At the ALC we took a different approach. We eliminated most of our classes and replaced them with a semi structured time we called Inquiry. Inquiry was about project-based learning and we used the UbD framework to structure this time from the ground up. The idea was that students would not take specific classes during Inquiry but could work on projects they develop with the guidance of the teaching staff that could satisfy part or all of the credit needed for course completion in any of the subject areas. Inquiry was not without its flaws and we did have massive growing pains as we all adjusted to this new system of instruction. We had to overcome curriculum issues, behavior issues, time management issues, and issues related to differentiated instruction. However, we were all on the same page with this. Very few of us had experience doing anything like this and we all learned from each other and made changes in our program as we saw fit and when we saw them needed. When our Inquiry program reached its maturity we had a system where students owned their own learning, collaborated with each other, and achieved learning objectives by doing rather than rote memorization. Students were able to complete their high school credits engaged in topics that interested them. Because it was driven by student interest and personal aptitudes students were more engaged in the learning process.

Step 1 - Start from scratch:

The Inquiry model as I have described it does not fit well in a traditional school setting. Especially not one where students are only in a class for 40-50 minutes each day. However, there are elements that could be pulled from this experience and applied within the traditional school classroom. First, if we remove all of our old baggage and prior beliefs about how learning occurs or how a classroom is supposed to be managed we have a chance at actually finding a better model of instruction. So, put aside everything you have done in the past and every way you were ever taught (don't toss it out, we may reference it later).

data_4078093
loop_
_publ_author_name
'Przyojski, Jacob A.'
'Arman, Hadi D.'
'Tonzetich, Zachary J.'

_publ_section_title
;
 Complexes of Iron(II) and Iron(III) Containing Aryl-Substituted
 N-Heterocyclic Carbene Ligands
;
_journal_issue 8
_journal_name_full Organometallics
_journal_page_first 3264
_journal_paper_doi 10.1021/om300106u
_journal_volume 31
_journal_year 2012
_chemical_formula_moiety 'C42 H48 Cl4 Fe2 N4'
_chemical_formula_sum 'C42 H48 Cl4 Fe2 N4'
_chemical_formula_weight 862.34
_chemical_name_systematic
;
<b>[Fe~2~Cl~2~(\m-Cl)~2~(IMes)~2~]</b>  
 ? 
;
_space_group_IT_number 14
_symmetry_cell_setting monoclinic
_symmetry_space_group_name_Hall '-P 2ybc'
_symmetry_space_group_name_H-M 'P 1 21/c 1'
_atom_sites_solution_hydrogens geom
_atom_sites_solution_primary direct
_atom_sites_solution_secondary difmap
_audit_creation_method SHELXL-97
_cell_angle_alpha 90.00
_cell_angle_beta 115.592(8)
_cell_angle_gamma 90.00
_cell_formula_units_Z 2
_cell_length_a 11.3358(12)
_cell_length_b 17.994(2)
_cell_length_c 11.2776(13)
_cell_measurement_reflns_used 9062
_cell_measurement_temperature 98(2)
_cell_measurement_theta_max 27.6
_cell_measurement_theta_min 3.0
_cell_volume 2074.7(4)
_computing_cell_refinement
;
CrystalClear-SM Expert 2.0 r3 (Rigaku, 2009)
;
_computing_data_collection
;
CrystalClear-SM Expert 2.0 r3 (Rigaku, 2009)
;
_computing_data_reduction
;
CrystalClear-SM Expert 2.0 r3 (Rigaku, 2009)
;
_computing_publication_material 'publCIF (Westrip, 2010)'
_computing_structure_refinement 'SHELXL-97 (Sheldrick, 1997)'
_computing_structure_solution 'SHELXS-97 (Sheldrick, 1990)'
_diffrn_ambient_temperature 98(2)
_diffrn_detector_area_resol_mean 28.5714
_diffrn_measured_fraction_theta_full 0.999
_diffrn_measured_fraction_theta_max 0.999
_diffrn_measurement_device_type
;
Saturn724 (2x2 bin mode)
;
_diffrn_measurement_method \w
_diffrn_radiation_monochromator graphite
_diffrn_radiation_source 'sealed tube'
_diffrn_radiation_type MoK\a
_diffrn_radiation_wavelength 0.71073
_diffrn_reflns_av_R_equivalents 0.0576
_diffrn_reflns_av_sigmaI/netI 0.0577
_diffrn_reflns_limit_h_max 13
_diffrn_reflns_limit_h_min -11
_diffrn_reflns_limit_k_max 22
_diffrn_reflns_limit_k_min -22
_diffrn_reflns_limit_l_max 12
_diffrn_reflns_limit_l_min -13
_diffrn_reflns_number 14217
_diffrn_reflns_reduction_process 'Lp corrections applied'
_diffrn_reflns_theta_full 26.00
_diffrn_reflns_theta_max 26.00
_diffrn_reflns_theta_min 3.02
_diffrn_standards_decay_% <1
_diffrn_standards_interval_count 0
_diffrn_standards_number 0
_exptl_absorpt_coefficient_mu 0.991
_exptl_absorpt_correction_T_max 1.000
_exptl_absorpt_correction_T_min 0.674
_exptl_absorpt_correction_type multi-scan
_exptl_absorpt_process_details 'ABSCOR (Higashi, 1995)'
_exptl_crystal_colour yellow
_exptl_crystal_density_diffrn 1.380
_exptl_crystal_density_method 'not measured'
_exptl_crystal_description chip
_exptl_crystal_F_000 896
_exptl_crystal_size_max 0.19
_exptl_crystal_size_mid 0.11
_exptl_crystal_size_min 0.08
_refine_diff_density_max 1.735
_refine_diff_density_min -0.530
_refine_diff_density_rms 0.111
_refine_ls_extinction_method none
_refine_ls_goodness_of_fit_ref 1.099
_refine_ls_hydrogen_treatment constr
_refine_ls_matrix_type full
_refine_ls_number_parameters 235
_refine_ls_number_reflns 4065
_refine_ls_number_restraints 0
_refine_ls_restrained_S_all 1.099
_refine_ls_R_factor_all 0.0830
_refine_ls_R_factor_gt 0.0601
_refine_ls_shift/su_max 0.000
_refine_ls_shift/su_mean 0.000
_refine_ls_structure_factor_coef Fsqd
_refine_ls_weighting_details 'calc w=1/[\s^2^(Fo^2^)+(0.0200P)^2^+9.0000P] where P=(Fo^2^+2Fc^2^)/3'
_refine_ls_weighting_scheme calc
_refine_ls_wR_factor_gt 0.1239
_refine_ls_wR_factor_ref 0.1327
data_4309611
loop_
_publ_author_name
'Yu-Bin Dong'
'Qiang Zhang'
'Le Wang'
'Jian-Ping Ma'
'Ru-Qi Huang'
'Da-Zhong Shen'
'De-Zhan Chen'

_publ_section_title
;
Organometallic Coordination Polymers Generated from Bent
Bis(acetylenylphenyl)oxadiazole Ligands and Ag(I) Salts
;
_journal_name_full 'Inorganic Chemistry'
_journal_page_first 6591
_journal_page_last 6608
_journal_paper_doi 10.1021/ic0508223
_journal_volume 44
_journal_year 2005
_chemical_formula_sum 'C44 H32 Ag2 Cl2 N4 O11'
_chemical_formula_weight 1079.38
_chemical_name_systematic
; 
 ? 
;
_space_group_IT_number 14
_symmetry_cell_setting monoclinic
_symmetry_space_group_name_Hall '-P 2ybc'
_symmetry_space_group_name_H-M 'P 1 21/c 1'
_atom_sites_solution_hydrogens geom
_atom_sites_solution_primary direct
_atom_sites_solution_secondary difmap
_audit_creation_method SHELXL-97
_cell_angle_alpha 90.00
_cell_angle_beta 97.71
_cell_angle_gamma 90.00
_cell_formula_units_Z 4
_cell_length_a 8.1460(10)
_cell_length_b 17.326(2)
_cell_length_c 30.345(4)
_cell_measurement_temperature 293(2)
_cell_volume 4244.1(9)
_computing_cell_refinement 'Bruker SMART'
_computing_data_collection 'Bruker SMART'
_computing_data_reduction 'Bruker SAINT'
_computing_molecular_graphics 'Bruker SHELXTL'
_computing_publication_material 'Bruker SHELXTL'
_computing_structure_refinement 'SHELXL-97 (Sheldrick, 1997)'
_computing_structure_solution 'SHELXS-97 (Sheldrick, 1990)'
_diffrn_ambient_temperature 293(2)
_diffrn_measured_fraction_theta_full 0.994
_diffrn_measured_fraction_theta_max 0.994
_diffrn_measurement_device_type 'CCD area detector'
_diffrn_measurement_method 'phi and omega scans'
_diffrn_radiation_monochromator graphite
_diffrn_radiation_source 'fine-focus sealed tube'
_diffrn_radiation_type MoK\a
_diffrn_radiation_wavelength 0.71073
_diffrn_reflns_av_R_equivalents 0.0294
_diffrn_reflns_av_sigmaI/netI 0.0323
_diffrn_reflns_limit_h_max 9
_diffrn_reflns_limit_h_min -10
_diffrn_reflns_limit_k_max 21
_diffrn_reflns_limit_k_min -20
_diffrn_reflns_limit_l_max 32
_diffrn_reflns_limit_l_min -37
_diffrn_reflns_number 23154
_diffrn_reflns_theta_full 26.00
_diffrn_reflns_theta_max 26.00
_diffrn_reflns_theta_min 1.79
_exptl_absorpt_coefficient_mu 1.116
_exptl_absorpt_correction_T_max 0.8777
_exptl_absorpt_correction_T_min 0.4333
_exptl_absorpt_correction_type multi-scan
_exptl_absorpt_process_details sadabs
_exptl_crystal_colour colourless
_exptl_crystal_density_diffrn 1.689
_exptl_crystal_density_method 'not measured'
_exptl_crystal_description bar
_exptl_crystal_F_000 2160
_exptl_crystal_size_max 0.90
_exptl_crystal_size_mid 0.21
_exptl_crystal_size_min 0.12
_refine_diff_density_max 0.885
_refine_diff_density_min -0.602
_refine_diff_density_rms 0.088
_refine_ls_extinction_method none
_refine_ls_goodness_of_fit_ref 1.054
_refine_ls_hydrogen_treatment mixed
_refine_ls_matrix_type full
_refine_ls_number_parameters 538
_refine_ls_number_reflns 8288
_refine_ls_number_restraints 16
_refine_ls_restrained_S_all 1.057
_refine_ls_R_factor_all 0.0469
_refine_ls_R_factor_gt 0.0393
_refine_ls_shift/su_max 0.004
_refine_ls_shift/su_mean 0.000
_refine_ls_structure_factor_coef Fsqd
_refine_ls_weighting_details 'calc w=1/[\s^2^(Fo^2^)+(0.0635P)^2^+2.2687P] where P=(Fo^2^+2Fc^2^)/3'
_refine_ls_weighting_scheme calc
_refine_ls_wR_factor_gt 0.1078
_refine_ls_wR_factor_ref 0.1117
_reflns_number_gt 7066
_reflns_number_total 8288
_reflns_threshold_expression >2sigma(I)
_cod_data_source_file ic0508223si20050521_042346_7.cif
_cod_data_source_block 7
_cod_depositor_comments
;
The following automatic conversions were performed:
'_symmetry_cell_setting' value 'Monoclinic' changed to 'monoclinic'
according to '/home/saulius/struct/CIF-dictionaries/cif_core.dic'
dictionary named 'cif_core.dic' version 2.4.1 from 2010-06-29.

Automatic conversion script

Step 2 - Identify limitations, resources, and boundaries:

What are our limitations? I am presuming, based on my prior experiences in "normal" high schools, that teacher's classrooms are treated like islands and what you do in your class has little transfer to other classrooms (obviously not always the case but often true). In the case you are doing this alone or only with a single department and not as a building-wide initiative you will be limited by the Pavlonian bell schedule. You will most likely also be limited by the mandate to report assessment outcomes in the form of grades. Likewise, you will be limited to reporting credits as the class you have been assigned to teach that hour, unless you can partner with teachers in other classes. Since you probably have neighbors in your building who have their own thing going on and don't want their classes interrupted you will most likely be limited by the physical boundaries of your classroom and places on or near the school grounds where your presence will not be misconstrued as a disruptive presence.

What are our resources? I am assuming that your classroom has at least one computer and an internet connection. I am also assuming that you have a modest budget for supplies, capital, and curriculum. You most likely also have about 30 desks and chairs or tables and chairs. I am sure there are community members who you can count as resources as well as places of interest within reach of your school. If you have a webcam and microphone you can connect both visually and audibly to people in distant locals as well. If this is not something you already have it is something even the most modest budget can make room for. Pretty much anything out there that is open source or public domain is available. We could probably list all your resources for a very long time but for sake of getting on with things lets just keep that list in our heads for now.